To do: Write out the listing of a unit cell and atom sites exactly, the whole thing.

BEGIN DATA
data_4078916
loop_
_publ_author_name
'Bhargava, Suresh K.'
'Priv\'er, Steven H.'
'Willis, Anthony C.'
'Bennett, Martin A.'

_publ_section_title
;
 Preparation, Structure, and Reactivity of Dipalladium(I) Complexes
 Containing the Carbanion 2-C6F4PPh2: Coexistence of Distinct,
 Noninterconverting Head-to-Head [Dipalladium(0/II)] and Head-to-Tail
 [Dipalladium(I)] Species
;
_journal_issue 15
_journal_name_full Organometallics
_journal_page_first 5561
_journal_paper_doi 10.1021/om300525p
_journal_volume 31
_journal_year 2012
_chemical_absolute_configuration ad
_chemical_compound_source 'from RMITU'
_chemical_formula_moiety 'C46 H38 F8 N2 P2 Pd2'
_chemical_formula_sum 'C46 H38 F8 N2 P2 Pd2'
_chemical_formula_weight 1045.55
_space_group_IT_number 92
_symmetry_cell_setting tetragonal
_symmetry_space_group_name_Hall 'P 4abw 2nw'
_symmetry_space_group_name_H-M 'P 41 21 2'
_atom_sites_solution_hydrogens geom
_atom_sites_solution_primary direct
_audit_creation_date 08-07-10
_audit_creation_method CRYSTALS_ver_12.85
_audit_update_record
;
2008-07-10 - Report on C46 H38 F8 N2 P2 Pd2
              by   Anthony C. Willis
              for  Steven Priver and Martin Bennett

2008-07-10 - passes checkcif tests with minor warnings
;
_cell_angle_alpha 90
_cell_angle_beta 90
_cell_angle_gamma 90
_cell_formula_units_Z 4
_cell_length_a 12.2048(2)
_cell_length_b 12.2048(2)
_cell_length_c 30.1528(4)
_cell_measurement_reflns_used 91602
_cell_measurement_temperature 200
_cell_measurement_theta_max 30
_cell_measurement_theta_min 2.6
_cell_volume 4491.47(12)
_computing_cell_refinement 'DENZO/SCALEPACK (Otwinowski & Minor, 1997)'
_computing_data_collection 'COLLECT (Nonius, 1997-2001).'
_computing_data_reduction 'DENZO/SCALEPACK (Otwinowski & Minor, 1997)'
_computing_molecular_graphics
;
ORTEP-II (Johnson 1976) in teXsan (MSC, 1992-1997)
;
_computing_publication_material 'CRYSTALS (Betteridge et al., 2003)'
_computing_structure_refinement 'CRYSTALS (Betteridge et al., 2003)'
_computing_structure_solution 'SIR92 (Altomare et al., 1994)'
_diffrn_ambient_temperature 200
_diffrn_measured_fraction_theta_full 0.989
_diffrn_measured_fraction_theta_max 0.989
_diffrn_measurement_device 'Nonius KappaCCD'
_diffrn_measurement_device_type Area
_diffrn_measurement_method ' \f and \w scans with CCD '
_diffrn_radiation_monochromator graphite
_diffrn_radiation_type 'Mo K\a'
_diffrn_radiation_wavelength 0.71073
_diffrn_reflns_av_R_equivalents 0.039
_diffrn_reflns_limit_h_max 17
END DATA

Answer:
data_4078916
loop_
_publ_author_name
'Bhargava, Suresh K.'
'Priv\'er, Steven H.'
'Willis, Anthony C.'
'Bennett, Martin A.'

_publ_section_title
;
 Preparation, Structure, and Reactivity of Dipalladium(I) Complexes
 Containing the Carbanion 2-C6F4PPh2: Coexistence of Distinct,
 Noninterconverting Head-to-Head [Dipalladium(0/II)] and Head-to-Tail
 [Dipalladium(I)] Species
;
_journal_issue 15
_journal_name_full Organometallics
_journal_page_first 5561
_journal_paper_doi 10.1021/om300525p
_journal_volume 31
_journal_year 2012
_chemical_absolute_configuration ad
_chemical_compound_source 'from RMITU'
_chemical_formula_moiety 'C46 H38 F8 N2 P2 Pd2'
_chemical_formula_sum 'C46 H38 F8 N2 P2 Pd2'
_chemical_formula_weight 1045.55
_space_group_IT_number 92
_symmetry_cell_setting tetragonal
_symmetry_space_group_name_Hall 'P 4abw 2nw'
_symmetry_space_group_name_H-M 'P 41 21 2'
_atom_sites_solution_hydrogens geom
_atom_sites_solution_primary direct
_audit_creation_date 08-07-10
_audit_creation_method CRYSTALS_ver_12.85
_audit_update_record
;
2008-07-10 - Report on C46 H38 F8 N2 P2 Pd2
              by   Anthony C. Willis
              for  Steven Priver and Martin Bennett

2008-07-10 - passes checkcif tests with minor warnings
;
_cell_angle_alpha 90
_cell_angle_beta 90
_cell_angle_gamma 90
_cell_formula_units_Z 4
_cell_length_a 12.2048(2)
_cell_length_b 12.2048(2)
_cell_length_c 30.1528(4)
_cell_measurement_reflns_used 91602
_cell_measurement_temperature 200
_cell_measurement_theta_max 30
_cell_measurement_theta_min 2.6
_cell_volume 4491.47(12)
_computing_cell_refinement 'DENZO/SCALEPACK (Otwinowski & Minor, 1997)'
_computing_data_collection 'COLLECT (Nonius, 1997-2001).'
_computing_data_reduction 'DENZO/SCALEPACK (Otwinowski & Minor, 1997)'
_computing_molecular_graphics
;
ORTEP-II (Johnson 1976) in teXsan (MSC, 1992-1997)
;
_computing_publication_material 'CRYSTALS (Betteridge et al., 2003)'
_computing_structure_refinement 'CRYSTALS (Betteridge et al., 2003)'
_computing_structure_solution 'SIR92 (Altomare et al., 1994)'
_diffrn_ambient_temperature 200
_diffrn_measured_fraction_theta_full 0.989
_diffrn_measured_fraction_theta_max 0.989
_diffrn_measurement_device 'Nonius KappaCCD'
_diffrn_measurement_device_type Area
_diffrn_measurement_method ' \f and \w scans with CCD '
_diffrn_radiation_monochromator graphite
_diffrn_radiation_type 'Mo K\a'
_diffrn_radiation_wavelength 0.71073
_diffrn_reflns_av_R_equivalents 0.039
_diffrn_reflns_limit_h_max 17